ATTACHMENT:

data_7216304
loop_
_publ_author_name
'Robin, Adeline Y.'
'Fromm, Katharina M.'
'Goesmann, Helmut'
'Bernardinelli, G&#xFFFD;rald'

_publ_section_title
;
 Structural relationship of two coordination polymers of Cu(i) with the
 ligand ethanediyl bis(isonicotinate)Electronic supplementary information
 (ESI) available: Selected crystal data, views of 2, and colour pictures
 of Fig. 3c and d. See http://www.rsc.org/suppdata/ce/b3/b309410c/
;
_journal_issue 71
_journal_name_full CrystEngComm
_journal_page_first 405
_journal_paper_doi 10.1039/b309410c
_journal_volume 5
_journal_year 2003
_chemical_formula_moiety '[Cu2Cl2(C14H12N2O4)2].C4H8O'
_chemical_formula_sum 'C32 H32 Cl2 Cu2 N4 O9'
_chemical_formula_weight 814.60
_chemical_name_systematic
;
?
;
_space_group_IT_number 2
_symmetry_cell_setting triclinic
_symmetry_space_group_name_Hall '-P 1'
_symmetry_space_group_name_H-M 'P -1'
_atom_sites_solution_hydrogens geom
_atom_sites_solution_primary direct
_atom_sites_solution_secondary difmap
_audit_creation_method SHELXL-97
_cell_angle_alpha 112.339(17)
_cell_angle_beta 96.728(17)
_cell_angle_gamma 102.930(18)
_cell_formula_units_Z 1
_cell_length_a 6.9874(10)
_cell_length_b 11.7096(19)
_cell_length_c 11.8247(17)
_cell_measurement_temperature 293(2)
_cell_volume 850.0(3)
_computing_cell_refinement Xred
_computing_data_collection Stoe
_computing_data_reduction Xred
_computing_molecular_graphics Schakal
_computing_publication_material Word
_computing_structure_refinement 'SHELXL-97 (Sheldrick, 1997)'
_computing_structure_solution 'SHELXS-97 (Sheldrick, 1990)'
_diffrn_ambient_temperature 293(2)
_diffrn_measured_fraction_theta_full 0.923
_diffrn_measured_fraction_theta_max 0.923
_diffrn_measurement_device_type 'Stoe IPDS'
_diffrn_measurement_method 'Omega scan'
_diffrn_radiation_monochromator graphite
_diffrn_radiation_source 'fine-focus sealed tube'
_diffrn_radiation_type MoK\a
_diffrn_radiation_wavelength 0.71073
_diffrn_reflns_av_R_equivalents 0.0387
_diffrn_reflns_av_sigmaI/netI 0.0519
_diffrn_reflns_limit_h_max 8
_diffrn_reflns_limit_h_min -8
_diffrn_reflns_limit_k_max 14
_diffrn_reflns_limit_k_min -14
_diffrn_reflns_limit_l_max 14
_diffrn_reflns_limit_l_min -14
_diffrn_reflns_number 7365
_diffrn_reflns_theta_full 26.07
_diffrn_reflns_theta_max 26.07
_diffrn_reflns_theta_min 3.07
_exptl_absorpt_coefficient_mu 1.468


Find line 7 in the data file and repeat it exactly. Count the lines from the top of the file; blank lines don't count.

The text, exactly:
'Bernardinelli, G&#xFFFD;rald'